Tag Archives: historical fiction

Water for Elephants

By Sara Gruen

Why I Chose This Book
Real life book club was last night, and this was our selection. I’d voted for Little Bee by Chris Cleave because of it had culture clashes in it, and a beach (I’d just unexpectedly bought cheap tickets to Hawaii and had tunnel vision). And even though The Help (Kathryn Stockett) had been so highly recommended to me by other people, something about the publisher’s book description irritated the crap out of me that day so I made it my third choice. The only thing I had against Elephants going into the book was the glut of fashion magazine covers featuring the leads that I’ve been walking past for months, and I already had a copy in the house. I was happy to read it.

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By Margaret Walker

Why I Chose This Book
Jubilee was our book club selection for the month. Whitney had gone with a theme of “banned books” and it was my second choice (Farewell to Arms was my first choice, Jubilee my second, and Catcher in the Rye third), but I was not at all disappointed when it won the group’s vote. Honestly, I’d forgotten that I hadn’t voted for it. Frankly, I can’t really remember why I voted for the Hemingway in the first place. He’s, well, not my favorite.

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World Without End

By Ken Follett

Well, Pillars of the Earth is one of my favorite books and I was looking forward to completely enjoying this without reservation. But way back when it first came out, I stumbled onto an online discussion that cited a passage with anachronistic vocabulary, which bothered me. It was very anachronistic. So it was a single passage, but it added some reservation to my anticipated complete enjoyment. And then I got to page 15, and there’s this conversation that no two people would ever have under any circumstances that served only for the author to show off some detail about the time period. That doesn’t bode well, at least not on top of sloppy word choice. Finally, there’s a character in this book that might as well be a character from Pillars, which makes me worry that other character types will be recycled. PLUS there’s a major plot point hinged on the kind of intrigue that drove the motivations of some characters in Pillars–derivative! derivative! So I have four things in my conscience mind to have to suppress as I am reading. Fortunately, I have been able to do so, at least through the first part of the book.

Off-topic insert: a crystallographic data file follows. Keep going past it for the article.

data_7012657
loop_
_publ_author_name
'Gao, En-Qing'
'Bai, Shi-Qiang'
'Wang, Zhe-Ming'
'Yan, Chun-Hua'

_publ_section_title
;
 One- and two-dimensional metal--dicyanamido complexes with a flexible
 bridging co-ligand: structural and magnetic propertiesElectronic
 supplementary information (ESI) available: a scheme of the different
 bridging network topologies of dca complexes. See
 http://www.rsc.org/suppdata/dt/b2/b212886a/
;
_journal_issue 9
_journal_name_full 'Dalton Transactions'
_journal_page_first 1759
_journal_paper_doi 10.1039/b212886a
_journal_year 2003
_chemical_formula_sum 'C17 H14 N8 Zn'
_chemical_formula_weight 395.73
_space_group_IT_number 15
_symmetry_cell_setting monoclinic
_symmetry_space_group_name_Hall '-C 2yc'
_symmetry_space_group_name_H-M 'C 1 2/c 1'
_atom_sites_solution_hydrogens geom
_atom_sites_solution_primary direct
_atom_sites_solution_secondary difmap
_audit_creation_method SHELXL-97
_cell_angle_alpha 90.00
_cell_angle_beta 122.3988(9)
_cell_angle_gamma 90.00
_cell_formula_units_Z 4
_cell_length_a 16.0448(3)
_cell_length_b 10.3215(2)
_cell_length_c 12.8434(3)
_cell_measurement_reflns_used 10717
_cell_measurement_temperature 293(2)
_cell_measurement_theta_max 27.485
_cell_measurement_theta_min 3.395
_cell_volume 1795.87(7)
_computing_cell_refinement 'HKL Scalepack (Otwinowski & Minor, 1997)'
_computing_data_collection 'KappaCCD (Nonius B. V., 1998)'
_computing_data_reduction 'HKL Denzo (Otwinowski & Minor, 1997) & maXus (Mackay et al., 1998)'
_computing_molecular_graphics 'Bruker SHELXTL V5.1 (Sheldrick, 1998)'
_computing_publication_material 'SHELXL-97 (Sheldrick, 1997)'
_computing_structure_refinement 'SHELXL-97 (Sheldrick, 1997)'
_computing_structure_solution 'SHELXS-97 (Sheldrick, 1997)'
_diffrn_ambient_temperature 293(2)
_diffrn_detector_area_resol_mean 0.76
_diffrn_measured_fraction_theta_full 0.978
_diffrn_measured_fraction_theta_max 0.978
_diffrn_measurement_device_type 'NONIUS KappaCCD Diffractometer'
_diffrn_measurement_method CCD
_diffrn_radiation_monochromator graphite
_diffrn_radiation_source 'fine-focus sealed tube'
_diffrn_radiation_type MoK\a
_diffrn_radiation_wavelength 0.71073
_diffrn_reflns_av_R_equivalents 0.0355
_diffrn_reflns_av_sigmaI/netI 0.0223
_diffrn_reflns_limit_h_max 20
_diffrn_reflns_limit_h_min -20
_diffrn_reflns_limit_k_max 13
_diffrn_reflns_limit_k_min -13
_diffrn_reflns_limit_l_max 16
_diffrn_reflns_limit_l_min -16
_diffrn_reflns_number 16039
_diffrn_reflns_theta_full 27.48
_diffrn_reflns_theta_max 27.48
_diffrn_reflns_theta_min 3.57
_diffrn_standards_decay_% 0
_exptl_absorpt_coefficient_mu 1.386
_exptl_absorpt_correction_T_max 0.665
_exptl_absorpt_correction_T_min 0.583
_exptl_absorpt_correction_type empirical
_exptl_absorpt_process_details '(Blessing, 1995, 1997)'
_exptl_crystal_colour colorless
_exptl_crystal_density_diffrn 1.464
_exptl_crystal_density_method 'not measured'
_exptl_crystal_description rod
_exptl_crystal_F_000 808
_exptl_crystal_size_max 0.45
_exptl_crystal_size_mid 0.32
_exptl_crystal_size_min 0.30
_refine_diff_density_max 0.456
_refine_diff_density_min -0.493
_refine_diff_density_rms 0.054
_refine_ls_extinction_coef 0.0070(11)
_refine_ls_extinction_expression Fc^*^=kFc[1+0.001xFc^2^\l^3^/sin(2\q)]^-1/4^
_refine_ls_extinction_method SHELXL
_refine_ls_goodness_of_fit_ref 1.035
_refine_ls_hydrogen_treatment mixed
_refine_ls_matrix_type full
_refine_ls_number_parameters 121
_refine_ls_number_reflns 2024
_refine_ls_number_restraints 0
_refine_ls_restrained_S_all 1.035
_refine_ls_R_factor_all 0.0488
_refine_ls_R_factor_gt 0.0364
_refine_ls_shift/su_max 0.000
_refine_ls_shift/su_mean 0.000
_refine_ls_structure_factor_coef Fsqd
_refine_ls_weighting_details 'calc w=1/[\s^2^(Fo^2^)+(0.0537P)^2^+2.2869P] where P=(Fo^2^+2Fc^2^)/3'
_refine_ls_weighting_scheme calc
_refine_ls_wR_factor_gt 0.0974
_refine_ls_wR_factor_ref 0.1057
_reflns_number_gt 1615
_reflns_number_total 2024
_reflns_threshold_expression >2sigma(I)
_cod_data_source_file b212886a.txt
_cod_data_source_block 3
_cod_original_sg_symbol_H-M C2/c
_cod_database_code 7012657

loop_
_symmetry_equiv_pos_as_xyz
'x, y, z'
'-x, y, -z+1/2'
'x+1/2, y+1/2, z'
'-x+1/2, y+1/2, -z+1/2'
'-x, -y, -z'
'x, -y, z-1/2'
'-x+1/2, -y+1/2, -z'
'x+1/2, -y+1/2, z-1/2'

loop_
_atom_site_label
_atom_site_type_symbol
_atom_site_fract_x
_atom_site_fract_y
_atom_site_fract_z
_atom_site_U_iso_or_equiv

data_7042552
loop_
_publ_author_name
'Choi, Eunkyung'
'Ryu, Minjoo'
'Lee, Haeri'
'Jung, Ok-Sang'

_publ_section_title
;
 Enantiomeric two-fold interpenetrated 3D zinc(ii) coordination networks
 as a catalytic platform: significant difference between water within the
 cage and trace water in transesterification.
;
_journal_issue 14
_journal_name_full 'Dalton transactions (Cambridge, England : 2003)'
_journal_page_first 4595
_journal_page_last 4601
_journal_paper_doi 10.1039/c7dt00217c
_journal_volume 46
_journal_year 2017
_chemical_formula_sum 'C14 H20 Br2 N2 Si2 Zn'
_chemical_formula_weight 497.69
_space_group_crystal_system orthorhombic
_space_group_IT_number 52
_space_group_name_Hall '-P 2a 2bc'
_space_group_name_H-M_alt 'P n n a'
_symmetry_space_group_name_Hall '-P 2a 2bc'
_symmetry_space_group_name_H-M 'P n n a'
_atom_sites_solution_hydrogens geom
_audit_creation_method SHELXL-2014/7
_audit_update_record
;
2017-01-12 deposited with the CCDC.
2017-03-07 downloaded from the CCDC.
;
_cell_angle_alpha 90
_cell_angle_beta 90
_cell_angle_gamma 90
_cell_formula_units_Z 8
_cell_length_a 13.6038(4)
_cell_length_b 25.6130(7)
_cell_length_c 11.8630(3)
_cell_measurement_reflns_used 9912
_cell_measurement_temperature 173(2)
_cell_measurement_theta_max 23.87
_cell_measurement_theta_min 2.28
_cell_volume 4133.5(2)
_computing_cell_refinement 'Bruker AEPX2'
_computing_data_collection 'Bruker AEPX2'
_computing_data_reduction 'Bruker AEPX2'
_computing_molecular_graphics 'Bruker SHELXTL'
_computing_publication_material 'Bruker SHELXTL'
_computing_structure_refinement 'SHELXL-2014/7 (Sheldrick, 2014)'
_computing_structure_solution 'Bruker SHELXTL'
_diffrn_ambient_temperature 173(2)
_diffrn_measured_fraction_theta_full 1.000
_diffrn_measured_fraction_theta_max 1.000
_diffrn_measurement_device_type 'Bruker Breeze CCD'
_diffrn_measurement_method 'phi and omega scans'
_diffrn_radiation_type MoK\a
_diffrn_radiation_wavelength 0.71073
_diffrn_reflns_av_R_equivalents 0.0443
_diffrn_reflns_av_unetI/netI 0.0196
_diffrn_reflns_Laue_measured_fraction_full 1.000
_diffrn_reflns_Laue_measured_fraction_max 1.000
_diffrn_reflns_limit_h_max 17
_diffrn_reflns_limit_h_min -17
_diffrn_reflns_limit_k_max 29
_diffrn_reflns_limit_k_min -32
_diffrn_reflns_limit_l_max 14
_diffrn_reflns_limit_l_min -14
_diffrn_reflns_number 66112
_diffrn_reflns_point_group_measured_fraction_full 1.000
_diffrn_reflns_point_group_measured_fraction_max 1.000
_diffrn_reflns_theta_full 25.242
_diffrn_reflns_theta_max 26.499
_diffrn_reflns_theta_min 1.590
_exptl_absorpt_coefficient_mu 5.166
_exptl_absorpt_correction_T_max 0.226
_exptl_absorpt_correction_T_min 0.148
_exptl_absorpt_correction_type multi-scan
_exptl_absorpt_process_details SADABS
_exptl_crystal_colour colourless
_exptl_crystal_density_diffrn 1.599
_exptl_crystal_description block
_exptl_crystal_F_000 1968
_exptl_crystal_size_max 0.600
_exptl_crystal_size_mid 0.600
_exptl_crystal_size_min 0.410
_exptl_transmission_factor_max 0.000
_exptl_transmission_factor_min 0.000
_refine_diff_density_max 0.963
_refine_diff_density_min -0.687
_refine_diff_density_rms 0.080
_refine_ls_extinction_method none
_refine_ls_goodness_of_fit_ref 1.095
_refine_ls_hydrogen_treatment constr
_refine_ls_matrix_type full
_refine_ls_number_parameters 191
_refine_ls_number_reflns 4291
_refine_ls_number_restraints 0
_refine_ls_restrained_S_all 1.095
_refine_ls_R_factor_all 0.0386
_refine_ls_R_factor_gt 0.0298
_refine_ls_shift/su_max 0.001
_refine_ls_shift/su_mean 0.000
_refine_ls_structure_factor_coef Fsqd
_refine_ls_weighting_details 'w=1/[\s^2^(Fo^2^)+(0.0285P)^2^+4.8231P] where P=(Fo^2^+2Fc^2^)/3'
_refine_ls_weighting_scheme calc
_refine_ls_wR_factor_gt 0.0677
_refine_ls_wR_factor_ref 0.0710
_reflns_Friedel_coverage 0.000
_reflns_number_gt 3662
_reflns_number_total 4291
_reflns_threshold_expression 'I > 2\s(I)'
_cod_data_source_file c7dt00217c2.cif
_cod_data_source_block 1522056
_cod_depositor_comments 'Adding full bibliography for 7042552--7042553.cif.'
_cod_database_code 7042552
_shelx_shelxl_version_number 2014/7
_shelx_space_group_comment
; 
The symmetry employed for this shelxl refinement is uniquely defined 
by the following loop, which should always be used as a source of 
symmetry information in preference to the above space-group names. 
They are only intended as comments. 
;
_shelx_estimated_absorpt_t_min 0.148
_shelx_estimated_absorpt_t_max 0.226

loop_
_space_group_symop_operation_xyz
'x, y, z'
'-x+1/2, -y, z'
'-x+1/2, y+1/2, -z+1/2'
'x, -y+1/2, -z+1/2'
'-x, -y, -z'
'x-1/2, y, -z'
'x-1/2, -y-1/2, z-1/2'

I am sad that people who are sort of shabby and bumbling are the descendants of people who were just fantastic in Pillars, but I accept that family fortunes rise and fall. I think it will color my feelings about those Pillars characters next time I read the book, but not necessarily my feelings about the book.

Uh-oh. I had really hoped the Great Mumbo Jumbo Kerfuffle of Aught-Seven was an anomaly, but I just encountered the word “sexy” in a character’s thoughts and I’m not even at page 100 yet. Is two a pattern?

UPDATE April 12:
The book tanks. It becomes extraordinarily boring around the plague and then it just doesn’t pick up again. The second half of the book is like a checklist of all the social changes that the plague triggers. The characters turn into mirror images of the characters in Pillars, and some of them in that book were a little silly. The final scene between Gwenda and Annet is just goofy; there is a rebellious teenage girl running around with a bad crowd; I skimmed the last 200 pages while fooling around in a chat room.

I will forget I have read this book. I was sad for a while to see what became of Jack and Aliena’s descendants, but it doesn’t matter. The book is inconsequential.

Also lesbian nun sex.

And for you skeevy pervs who found this entry via a lascivious search term:

The Ruby in Her Navel

By Barry Unsworth

This book was long on historical detail and very short on plot. The first part was intriguing, but the promised exciting story about just who “Her” was and just how she got that ruby was sort of a no-brainer. I liked the main character well enough, and I have to admit I fell for the intrigue as much as he did, and I was as shocked by that intrigue’s result as I was supposed to be, but the revelation of the mystery was kind of duh. It was part Cinderella story, part The Graduate. Gee, a poor girl with no background makes good in the big city. Gee, an establishment boy with a bright future gives it all up for the romance of the bohemian lifestyle!

I think the author really wanted to write a spy novel but knew too much about the 13th century to place it in an appropriate context or to leave the knowledge-pounding out of it.